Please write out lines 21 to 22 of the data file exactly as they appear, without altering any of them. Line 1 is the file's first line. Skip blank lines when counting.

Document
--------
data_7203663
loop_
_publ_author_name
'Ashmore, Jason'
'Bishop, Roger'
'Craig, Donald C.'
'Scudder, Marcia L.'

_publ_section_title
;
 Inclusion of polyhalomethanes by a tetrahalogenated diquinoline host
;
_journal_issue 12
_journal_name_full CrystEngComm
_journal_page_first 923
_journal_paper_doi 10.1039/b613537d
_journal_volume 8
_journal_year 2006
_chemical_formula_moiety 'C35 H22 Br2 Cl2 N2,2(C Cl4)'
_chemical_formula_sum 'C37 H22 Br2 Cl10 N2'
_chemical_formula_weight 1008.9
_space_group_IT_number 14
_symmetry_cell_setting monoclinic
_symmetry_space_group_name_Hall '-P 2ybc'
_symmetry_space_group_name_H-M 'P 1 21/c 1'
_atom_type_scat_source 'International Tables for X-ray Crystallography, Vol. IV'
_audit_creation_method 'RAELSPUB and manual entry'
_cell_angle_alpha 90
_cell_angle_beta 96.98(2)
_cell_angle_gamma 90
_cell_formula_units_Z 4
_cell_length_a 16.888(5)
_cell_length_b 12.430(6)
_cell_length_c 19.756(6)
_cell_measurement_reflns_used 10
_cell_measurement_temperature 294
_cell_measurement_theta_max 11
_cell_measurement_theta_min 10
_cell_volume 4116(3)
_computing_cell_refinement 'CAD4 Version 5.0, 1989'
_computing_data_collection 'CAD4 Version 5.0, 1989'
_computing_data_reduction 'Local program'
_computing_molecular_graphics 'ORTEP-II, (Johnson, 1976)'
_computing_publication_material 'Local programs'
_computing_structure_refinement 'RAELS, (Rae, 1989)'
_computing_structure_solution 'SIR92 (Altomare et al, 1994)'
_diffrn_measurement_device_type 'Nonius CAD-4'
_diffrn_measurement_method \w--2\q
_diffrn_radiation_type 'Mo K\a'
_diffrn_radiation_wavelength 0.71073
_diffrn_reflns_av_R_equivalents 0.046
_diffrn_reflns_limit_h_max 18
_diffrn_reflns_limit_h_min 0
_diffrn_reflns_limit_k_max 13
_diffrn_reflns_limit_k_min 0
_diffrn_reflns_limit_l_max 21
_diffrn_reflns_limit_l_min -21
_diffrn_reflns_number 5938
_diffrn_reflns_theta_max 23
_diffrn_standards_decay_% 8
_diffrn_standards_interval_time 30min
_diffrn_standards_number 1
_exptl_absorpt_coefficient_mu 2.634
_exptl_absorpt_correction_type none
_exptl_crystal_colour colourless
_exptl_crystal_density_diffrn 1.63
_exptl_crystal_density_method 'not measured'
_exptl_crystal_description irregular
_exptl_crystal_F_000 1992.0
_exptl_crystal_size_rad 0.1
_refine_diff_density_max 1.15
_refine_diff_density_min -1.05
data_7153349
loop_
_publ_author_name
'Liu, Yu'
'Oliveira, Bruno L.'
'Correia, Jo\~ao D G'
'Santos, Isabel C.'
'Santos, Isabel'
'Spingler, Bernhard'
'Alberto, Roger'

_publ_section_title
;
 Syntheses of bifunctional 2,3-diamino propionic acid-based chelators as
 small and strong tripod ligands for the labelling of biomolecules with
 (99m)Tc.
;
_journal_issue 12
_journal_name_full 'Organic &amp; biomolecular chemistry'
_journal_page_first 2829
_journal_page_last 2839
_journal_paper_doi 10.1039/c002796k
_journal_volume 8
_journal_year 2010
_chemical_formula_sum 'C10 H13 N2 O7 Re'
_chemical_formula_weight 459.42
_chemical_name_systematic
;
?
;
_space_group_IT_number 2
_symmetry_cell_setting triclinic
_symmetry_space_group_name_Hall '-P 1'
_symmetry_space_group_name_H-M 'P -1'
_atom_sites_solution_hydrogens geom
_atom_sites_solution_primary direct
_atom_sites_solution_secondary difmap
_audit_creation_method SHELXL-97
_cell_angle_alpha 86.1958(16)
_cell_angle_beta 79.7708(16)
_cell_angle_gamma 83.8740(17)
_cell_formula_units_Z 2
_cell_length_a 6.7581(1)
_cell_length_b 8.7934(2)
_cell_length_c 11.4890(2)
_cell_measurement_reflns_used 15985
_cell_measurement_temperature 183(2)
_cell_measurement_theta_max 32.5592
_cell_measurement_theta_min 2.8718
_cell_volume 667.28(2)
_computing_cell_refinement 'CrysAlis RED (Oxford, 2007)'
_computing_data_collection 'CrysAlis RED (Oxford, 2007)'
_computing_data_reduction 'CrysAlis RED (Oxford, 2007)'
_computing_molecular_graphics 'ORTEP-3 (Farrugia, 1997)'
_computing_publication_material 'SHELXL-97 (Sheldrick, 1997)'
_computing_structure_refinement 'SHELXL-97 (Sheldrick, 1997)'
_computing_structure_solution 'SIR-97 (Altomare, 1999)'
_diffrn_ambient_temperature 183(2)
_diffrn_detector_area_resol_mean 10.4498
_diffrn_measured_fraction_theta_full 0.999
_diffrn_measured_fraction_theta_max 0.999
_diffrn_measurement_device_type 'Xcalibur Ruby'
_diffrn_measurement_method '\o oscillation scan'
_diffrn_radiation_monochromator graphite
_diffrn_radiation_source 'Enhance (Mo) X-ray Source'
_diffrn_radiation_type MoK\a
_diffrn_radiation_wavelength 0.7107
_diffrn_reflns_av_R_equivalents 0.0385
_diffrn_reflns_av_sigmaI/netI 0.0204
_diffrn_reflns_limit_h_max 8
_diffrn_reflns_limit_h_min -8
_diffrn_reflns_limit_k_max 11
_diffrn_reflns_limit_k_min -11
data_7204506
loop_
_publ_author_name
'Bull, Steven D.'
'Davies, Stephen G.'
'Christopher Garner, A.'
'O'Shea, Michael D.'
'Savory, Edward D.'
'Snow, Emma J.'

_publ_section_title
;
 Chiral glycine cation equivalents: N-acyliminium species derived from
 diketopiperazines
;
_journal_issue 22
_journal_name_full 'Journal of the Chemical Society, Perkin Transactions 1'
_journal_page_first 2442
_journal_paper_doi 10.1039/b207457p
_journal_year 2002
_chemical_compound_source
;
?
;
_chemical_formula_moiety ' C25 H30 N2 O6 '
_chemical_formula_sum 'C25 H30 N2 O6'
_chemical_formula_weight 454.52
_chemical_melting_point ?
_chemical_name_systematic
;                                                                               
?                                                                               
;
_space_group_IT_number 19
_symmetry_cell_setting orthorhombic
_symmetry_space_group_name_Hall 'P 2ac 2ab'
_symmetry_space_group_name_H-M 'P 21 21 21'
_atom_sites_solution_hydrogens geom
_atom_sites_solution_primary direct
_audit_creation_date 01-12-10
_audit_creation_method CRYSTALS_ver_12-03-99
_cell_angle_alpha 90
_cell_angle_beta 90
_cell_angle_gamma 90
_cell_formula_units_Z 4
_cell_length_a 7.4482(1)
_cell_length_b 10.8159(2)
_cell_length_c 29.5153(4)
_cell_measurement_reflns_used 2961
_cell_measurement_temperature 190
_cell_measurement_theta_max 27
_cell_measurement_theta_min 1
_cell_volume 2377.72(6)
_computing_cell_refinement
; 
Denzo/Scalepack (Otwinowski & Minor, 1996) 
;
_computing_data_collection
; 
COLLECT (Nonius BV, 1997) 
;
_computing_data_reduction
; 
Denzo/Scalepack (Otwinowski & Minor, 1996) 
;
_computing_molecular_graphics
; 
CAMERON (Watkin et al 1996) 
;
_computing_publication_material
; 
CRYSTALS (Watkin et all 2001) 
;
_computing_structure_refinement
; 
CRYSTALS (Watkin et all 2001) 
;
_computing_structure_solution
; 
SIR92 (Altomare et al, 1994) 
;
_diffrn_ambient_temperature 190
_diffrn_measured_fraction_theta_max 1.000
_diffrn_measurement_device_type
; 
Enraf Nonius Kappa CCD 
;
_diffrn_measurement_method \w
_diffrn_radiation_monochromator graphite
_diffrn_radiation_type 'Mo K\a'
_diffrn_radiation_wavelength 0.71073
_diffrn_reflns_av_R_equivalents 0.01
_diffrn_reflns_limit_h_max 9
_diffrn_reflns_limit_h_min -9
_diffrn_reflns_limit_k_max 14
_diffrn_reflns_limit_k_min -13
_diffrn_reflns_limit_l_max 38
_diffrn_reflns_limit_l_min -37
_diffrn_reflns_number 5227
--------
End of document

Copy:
_space_group_IT_number 14
_symmetry_cell_setting monoclinic